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Carl Collen

BY CARL COLLEN

Researchers dispense post-hurricane advice

UF/IFAS experts suggest citrus varieties for Irma-damaged replanting in Florida

Researchers dispense post-hurricane advice

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As Florida citrus growers decide how to use US Department of Agriculture (USDA) funding to recover from damages caused by last year's Hurricane Irma – and as they cope with the lingering impact of citrus greening - University of Florida (UF) researchers are suggesting varieties for them to replant.

Producers can grow varieties that show tolerance to greening (huanglongbing) such as Sugar Belle, but it has a fairly narrow market window, said Fred Gmitter, a horticultural sciences professor with the UF Institute of Food and Agricultural Sciences (IFAS).

They could also plant the Orie Lee Late (OLL) sweet orange varieties, Gmitter continued, though they’re still “young” varieties, meaning they have only been available for around four to five years so there’s limited experience with them.

Growers also can plant the UF/IFAS-bred ‘UFR’ rootstocks, which seem to make trees more tolerant to greening, especially when they’re combined with scion varieties like the OLLs and Sugar Belle, he said.

“Industry is catching on,” Gmitter said. “Nearly 1m OLLs have been propagated by licensed nurseries, and there are also several hundred thousand UF/IFAS rootstocks out there too.

“UF/IFAS CREC breeding research is beginning to make a major difference for the future of Florida citrus growers,” he noted. “Several hundred thousand ‘LB8-9’ Sugar Belle and ‘Bingo’ mandarin hybrid trees have been planted because they show a very high degree of greening tolerance and superb fresh-fruit quality, to keep our fresh fruit industry competitive in the marketplace.”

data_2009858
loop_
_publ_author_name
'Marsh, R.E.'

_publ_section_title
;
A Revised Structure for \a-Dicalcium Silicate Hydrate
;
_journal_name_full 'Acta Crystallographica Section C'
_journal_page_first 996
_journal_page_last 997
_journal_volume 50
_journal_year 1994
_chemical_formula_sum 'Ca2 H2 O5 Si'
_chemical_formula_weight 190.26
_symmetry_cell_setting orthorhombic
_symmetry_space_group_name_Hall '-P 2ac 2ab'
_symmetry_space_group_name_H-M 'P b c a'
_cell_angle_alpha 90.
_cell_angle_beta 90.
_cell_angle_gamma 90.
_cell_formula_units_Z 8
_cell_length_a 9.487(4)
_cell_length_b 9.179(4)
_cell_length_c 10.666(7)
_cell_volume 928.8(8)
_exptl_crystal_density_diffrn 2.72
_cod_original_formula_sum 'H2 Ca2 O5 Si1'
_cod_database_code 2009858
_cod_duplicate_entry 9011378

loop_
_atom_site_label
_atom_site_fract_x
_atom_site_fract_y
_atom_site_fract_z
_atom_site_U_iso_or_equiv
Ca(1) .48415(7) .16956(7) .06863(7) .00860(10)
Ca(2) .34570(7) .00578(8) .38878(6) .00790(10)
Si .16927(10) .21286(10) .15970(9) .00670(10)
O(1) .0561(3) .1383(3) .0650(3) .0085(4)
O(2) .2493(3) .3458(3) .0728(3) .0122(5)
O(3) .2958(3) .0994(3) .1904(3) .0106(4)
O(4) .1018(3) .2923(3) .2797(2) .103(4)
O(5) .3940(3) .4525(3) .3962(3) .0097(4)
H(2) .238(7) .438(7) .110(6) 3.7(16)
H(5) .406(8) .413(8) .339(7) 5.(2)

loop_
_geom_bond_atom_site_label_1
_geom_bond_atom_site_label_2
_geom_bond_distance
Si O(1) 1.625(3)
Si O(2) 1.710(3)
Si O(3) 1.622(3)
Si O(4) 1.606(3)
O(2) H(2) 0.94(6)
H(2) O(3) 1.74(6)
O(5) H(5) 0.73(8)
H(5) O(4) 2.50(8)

Gmitter and Jude Grosser - a fellow UF/IFAS horticultural sciences professor - base their recommendations for the latest citrus varieties to plant on their cumulative knowledge from multiple trials.

Grosser recommends combinations of citrus rootstocks and scions: “Nearly all trees in Florida groves are grafted combinations,” he said.

In the field, about six to 10 inches above ground and down is the rootstock portion of the tree, Grosser said. Anything above this is the scion portion that produces the fruit.

For example, for mid-season oranges, Grosser recommended Valquarius or Vernia scions on UFR-1, UFR-4, UFR-5, UFR-6, UFR-15, UFR-16 or UFR-17 rootstocks.

“Both of these oranges produce Valencia quality juice, and they can be harvested beginning in mid-January,” Grosser said. “The UF release Valquarius has an advantage over Vernia for fresh market, because it has superior fruit shape and external colour.”

For late-season oranges, new UF releases OLL-4, OLL-8 or Valencia B9-65 are good choices, on these same rootstocks, Grosser said.

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